López de Villalobos died on April 4, 1544, in his prison cell on the island of Amboyna, of a tropical fever, or as the Portuguese said "of a broken heart". Some 117 remaining crew members survived, among them were de Mafra, and Guido de Lavezaris. De Mafra produced one manuscript on the Magellan-Elcano circumnavigation, and had this delivered to Spain by a friend on board. They sailed for Malacca, where the Portuguese put them on a ship bound for Lisbon. Thirty elected to remain, including de Mafra. His manuscript remained unrecognized for many centuries. It was discovered in the 20th century, and published in 1920.
- de Jesus, Vicente C. (2002). Mazaua Historiography. Retrieved February 27, 2007.
- De la Costa', Horacio. 1958. "The Villalobos Expedition 1542-1546." In: The Bulletin of the Philippine Historical Association, No. 5, September.
- Escalante Alvarado, García de. 1546. Colección de documentos inéditos relativos al descubrimiento, conquesta y organización de las Antiguas posesiones españolas en América y Oceania (42 v., Madrid, 1864-1884), tomo v, pp. 117–209.
- Howgego, Ramond John. 2002. Encyclopedia of Exploration. Sydney: Hordern House.
- Lach, Donald. 1965. Asia in the Making of Europe. Vol. 1, Chicago, p. 643.
- Noone, Martín J. The Discovery and Conquest of the Philippines 1521-1581. Ireland, 1983.
- Rebelo, Gabriel. 1561. Historia das ilhas de Maluco. In: Documentação para a História das Missões do Padroado Português do Oriente: Insulíndia. Lisboã: Agencia Geral do Ultramar. 1955. Cited by José Manuel Garcia in As Filipinas na historiografía portuguesa do século XVI,Centro Portugués de Estudos do Sudeste Asiático, Porto: 2003.
- Santisteban, Fray Geronimo de. 1546. Colección de documentos inéditos relativos al descubrimiento, conquesta y organización de las antiguas posesiones españolas en América y Oceania (42 v., Madrid, 1864–1884), tomo v., pp. 151–165.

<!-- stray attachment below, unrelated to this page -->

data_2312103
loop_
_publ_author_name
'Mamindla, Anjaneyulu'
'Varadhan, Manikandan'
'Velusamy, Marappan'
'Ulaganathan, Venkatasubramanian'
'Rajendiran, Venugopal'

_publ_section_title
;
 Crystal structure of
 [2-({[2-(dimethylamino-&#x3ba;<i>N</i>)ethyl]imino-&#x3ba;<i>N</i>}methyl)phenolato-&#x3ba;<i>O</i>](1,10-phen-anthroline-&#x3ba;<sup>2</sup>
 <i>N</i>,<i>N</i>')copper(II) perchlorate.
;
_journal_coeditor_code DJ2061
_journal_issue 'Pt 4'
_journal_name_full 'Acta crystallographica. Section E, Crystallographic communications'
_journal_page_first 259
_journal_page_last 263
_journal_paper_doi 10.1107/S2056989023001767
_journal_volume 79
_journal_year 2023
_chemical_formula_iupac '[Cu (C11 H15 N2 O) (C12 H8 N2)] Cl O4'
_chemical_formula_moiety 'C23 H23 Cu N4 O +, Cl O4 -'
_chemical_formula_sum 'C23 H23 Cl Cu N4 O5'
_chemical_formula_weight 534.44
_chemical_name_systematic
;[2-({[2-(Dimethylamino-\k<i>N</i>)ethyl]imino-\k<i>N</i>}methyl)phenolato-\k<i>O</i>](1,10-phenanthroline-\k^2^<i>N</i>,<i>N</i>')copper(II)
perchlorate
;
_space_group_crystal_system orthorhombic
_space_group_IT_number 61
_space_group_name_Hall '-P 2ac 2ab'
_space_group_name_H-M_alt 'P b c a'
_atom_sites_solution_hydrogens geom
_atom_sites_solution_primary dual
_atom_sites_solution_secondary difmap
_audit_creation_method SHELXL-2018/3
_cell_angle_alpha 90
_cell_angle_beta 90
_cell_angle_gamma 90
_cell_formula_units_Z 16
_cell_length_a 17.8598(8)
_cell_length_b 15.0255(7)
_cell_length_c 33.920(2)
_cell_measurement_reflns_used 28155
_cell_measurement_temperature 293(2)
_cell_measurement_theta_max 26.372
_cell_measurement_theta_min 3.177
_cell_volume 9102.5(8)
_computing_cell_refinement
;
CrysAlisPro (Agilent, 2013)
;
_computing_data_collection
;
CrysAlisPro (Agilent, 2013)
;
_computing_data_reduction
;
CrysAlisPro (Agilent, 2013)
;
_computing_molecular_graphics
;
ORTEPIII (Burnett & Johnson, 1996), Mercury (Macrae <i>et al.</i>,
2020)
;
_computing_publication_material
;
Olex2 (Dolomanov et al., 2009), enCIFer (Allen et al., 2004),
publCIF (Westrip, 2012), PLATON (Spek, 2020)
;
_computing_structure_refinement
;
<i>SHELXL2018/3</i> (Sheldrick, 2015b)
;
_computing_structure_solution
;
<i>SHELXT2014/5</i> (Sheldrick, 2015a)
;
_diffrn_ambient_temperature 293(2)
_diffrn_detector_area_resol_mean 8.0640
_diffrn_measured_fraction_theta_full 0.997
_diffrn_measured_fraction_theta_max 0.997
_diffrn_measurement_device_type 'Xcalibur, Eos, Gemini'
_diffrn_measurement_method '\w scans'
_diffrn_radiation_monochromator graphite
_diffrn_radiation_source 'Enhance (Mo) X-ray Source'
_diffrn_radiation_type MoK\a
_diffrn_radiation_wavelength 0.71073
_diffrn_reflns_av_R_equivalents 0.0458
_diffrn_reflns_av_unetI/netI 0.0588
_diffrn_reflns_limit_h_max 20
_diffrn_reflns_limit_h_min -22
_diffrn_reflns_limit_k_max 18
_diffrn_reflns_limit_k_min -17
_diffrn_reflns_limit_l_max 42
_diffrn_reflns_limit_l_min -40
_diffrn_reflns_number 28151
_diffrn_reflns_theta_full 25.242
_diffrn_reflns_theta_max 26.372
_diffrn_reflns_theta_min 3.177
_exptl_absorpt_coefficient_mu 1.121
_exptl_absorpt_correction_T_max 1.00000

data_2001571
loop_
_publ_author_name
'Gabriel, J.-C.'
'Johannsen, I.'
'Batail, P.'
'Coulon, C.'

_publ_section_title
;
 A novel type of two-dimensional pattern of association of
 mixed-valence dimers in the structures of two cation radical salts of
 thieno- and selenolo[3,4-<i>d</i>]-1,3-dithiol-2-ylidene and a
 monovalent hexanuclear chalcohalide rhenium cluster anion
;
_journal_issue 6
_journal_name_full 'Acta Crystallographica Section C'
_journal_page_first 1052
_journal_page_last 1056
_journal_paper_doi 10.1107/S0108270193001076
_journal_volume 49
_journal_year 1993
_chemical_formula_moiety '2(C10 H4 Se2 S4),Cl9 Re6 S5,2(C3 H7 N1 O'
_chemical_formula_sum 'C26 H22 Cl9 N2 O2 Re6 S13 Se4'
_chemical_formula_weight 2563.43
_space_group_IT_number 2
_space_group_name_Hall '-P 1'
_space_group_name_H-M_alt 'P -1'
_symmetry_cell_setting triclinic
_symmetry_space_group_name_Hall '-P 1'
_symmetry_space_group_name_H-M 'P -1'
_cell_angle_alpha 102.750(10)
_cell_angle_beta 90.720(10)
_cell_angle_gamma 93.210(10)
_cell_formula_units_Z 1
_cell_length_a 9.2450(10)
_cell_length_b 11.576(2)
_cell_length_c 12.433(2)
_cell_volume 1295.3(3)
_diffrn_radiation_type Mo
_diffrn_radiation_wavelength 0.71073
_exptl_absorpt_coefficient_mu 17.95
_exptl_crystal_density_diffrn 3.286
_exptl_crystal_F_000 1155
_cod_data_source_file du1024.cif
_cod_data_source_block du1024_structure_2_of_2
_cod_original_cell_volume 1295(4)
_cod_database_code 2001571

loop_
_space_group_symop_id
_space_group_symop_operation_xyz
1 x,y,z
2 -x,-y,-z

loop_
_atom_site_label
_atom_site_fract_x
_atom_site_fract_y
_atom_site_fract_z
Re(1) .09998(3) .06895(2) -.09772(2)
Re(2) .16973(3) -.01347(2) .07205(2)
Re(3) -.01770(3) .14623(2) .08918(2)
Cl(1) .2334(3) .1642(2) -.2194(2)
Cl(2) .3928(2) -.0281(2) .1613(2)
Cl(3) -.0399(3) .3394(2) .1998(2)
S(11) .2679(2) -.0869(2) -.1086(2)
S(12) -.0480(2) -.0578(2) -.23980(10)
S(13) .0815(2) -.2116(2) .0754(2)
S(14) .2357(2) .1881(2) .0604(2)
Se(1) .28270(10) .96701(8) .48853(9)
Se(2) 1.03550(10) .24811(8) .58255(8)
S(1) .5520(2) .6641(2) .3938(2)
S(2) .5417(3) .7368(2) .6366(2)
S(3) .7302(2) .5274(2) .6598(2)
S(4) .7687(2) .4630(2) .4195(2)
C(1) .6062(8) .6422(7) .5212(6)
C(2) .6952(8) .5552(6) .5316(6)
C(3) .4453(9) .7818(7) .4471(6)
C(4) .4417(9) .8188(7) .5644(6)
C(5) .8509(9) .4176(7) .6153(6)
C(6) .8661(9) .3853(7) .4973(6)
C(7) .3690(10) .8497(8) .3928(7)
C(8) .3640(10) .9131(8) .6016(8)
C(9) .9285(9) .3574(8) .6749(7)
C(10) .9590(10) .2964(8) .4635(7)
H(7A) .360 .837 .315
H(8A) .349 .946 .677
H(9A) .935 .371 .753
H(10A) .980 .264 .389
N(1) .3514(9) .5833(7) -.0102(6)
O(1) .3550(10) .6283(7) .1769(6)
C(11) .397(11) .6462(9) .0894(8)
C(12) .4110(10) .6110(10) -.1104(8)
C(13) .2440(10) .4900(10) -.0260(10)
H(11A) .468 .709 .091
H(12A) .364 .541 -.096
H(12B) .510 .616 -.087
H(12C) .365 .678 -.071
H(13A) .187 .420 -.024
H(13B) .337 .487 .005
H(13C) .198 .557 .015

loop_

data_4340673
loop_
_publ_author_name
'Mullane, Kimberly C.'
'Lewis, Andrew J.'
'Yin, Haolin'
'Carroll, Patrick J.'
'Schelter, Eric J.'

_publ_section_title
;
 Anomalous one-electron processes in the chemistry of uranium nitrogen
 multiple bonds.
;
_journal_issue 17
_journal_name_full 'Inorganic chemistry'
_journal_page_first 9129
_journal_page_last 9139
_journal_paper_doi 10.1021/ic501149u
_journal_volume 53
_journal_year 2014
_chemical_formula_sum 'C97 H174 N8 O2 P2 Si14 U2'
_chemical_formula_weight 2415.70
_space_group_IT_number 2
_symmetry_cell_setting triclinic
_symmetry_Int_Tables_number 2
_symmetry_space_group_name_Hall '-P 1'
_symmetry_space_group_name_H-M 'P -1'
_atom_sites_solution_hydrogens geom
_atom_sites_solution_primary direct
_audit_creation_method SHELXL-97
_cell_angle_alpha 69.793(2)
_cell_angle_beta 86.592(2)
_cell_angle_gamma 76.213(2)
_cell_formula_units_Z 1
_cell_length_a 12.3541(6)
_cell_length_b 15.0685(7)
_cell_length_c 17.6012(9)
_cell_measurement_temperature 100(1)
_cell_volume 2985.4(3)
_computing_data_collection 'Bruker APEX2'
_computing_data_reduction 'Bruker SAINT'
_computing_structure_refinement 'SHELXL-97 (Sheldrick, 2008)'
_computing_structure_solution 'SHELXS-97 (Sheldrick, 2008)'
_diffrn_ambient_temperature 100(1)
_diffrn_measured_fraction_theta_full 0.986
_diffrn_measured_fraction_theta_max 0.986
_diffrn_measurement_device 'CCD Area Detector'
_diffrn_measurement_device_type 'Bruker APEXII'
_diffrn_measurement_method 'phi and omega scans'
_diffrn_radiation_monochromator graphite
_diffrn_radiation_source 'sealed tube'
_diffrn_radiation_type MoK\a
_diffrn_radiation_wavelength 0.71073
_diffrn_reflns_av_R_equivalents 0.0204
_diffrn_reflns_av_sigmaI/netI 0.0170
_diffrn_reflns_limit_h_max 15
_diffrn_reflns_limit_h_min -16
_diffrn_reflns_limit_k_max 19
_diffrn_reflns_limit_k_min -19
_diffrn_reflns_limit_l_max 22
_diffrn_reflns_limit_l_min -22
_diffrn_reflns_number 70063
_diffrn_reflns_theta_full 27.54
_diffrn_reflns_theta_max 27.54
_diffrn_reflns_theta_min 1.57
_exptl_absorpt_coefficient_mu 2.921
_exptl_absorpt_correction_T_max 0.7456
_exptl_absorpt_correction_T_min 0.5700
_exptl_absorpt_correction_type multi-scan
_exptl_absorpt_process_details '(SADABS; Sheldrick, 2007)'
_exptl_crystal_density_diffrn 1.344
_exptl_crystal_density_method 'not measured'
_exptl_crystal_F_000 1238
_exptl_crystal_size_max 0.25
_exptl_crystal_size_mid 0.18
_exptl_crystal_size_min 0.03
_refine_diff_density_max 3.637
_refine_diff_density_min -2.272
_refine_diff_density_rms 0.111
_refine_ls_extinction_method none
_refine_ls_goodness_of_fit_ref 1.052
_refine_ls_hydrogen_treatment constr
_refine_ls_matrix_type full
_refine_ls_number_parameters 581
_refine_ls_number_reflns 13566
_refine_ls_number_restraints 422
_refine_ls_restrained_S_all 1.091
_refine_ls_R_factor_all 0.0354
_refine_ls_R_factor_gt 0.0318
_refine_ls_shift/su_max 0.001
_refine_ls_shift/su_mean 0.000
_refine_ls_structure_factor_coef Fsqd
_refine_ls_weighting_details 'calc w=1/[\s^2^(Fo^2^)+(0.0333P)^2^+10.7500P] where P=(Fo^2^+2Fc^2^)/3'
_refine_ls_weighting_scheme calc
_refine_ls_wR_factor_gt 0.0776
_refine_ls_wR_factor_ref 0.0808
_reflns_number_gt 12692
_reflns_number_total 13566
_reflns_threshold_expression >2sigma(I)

- Sharp, Andrew. 1960. The Discovery of the Pacific Islands. London: Osford University Press.
- Oskar Spate, "The Spanish Lake" (1979). Pages 108-109 (2004 edition): «On the maps of today the Hawaiian Islands lie so blatantly between the east and west-bound tracks of the Galleons, that it seems almost mandatory that some stray must have found them. The inference was first drawn by La Pérouse, who deduced from Spanish charts that islands named "La Mesa", "Los Majos", and "La Disgraciada", in the right latitude but too much far to the east were in fact the Hawaiian group, La Mesa ("the Table") in particular being the main island with the great table-massif of Mauna Loa; the error in longitude was put down to Spanish failure to allow for currents. On one such chart is a note saying that Juan Gaetan, who was with Villalobos in 1542, discovered the group, and named it Islas de Mesa, in 1555; unluckily this chart also gives Cook's name, the Sandwich Islands.»